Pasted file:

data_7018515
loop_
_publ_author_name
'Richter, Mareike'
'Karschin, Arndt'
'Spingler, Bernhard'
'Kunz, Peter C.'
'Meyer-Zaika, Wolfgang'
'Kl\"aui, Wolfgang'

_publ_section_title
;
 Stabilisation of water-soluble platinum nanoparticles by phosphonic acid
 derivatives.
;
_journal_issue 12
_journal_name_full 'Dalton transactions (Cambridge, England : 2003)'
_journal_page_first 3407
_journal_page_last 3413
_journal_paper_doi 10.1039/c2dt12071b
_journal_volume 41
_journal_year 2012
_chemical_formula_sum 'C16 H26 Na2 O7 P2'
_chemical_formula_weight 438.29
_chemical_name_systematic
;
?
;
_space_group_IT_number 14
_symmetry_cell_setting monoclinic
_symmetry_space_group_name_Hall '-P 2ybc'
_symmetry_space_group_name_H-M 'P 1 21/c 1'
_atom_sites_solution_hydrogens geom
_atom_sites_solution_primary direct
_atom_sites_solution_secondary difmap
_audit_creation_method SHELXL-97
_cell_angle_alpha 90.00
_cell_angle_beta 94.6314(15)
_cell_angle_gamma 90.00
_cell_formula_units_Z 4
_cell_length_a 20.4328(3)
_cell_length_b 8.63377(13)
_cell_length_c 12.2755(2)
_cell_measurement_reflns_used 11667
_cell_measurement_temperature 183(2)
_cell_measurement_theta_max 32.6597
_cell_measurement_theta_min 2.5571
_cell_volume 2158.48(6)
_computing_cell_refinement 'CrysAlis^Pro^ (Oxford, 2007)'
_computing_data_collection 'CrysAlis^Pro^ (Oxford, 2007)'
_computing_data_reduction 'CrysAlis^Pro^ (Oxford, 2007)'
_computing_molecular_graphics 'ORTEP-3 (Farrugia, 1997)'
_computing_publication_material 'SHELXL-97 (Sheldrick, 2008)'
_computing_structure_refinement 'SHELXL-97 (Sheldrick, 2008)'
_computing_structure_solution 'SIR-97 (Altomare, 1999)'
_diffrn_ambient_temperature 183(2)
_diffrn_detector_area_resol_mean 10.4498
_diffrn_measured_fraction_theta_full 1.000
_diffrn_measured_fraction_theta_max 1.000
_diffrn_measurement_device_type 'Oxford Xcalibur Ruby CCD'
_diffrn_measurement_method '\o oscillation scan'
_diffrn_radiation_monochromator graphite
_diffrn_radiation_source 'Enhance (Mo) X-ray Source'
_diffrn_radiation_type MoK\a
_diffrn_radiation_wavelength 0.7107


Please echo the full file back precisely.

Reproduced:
data_7018515
loop_
_publ_author_name
'Richter, Mareike'
'Karschin, Arndt'
'Spingler, Bernhard'
'Kunz, Peter C.'
'Meyer-Zaika, Wolfgang'
'Kl\"aui, Wolfgang'

_publ_section_title
;
 Stabilisation of water-soluble platinum nanoparticles by phosphonic acid
 derivatives.
;
_journal_issue 12
_journal_name_full 'Dalton transactions (Cambridge, England : 2003)'
_journal_page_first 3407
_journal_page_last 3413
_journal_paper_doi 10.1039/c2dt12071b
_journal_volume 41
_journal_year 2012
_chemical_formula_sum 'C16 H26 Na2 O7 P2'
_chemical_formula_weight 438.29
_chemical_name_systematic
;
?
;
_space_group_IT_number 14
_symmetry_cell_setting monoclinic
_symmetry_space_group_name_Hall '-P 2ybc'
_symmetry_space_group_name_H-M 'P 1 21/c 1'
_atom_sites_solution_hydrogens geom
_atom_sites_solution_primary direct
_atom_sites_solution_secondary difmap
_audit_creation_method SHELXL-97
_cell_angle_alpha 90.00
_cell_angle_beta 94.6314(15)
_cell_angle_gamma 90.00
_cell_formula_units_Z 4
_cell_length_a 20.4328(3)
_cell_length_b 8.63377(13)
_cell_length_c 12.2755(2)
_cell_measurement_reflns_used 11667
_cell_measurement_temperature 183(2)
_cell_measurement_theta_max 32.6597
_cell_measurement_theta_min 2.5571
_cell_volume 2158.48(6)
_computing_cell_refinement 'CrysAlis^Pro^ (Oxford, 2007)'
_computing_data_collection 'CrysAlis^Pro^ (Oxford, 2007)'
_computing_data_reduction 'CrysAlis^Pro^ (Oxford, 2007)'
_computing_molecular_graphics 'ORTEP-3 (Farrugia, 1997)'
_computing_publication_material 'SHELXL-97 (Sheldrick, 2008)'
_computing_structure_refinement 'SHELXL-97 (Sheldrick, 2008)'
_computing_structure_solution 'SIR-97 (Altomare, 1999)'
_diffrn_ambient_temperature 183(2)
_diffrn_detector_area_resol_mean 10.4498
_diffrn_measured_fraction_theta_full 1.000
_diffrn_measured_fraction_theta_max 1.000
_diffrn_measurement_device_type 'Oxford Xcalibur Ruby CCD'
_diffrn_measurement_method '\o oscillation scan'
_diffrn_radiation_monochromator graphite
_diffrn_radiation_source 'Enhance (Mo) X-ray Source'
_diffrn_radiation_type MoK\a
_diffrn_radiation_wavelength 0.7107